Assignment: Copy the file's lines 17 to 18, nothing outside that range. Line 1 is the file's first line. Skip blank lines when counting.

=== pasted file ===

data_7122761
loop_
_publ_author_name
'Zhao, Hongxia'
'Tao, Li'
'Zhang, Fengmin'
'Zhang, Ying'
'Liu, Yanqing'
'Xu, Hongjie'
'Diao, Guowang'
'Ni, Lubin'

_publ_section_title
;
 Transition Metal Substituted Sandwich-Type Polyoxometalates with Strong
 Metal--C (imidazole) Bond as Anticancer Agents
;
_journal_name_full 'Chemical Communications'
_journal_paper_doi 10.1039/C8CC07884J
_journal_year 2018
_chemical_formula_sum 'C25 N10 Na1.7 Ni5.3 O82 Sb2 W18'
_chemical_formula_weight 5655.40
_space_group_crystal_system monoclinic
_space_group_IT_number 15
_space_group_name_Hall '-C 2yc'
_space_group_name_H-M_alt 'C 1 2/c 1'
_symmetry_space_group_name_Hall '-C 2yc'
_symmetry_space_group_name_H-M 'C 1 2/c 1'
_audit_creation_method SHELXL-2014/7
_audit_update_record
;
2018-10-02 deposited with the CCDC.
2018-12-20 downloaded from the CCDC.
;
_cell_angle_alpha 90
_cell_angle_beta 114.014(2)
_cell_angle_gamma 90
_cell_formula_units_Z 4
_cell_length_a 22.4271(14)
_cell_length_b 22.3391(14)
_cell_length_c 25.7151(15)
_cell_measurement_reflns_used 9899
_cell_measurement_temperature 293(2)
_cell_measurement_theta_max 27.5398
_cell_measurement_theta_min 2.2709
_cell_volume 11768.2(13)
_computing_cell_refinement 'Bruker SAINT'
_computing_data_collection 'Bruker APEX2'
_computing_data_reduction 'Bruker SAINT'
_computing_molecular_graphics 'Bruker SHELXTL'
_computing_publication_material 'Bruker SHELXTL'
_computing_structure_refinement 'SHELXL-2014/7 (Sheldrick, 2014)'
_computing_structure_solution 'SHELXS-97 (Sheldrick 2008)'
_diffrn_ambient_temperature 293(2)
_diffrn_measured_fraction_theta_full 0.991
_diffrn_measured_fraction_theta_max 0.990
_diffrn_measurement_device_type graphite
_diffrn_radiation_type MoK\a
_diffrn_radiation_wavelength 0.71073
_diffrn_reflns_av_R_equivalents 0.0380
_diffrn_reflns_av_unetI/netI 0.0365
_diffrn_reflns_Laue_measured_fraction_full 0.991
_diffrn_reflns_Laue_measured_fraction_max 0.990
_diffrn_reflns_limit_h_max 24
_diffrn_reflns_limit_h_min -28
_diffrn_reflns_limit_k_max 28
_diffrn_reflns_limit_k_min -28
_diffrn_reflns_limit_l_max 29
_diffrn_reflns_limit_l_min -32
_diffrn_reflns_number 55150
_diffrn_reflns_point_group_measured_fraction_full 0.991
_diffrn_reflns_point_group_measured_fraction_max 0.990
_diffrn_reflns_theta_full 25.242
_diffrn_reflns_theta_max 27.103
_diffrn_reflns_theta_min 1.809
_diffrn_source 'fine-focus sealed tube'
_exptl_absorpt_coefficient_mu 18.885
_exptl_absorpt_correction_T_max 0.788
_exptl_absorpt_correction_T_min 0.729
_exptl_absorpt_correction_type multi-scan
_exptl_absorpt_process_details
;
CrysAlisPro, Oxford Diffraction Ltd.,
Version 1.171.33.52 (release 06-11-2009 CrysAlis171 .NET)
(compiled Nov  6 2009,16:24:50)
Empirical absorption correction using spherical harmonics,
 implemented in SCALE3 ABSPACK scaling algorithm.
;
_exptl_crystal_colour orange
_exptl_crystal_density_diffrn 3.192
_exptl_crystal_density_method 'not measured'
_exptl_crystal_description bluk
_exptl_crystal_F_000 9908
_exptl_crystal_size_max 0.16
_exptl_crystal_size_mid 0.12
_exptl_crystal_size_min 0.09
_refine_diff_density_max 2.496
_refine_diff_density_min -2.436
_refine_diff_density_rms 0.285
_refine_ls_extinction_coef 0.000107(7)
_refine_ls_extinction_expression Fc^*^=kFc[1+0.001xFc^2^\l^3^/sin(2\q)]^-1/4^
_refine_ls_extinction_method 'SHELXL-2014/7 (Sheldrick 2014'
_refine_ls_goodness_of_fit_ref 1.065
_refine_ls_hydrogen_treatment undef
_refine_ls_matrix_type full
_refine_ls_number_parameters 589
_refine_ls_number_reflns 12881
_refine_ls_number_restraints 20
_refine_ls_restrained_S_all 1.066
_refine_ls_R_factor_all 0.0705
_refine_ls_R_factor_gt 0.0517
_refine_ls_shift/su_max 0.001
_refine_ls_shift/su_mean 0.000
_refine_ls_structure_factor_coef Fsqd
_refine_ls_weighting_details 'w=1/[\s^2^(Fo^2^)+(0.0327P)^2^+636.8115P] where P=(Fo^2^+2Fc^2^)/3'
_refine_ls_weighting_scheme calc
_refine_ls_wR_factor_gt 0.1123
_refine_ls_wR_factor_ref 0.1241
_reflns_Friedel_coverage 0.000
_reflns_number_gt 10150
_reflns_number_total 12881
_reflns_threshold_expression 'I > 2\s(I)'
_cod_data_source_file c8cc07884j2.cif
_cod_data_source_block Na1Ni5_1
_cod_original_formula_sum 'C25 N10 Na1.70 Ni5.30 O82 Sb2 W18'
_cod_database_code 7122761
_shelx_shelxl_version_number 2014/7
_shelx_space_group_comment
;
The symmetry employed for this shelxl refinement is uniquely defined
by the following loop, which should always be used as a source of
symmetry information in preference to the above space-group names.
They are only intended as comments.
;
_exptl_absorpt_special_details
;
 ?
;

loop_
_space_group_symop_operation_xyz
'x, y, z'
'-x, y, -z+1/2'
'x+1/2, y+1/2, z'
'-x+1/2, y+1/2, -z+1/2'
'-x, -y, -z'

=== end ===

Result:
_journal_name_full 'Chemical Communications'
_journal_paper_doi 10.1039/C8CC07884J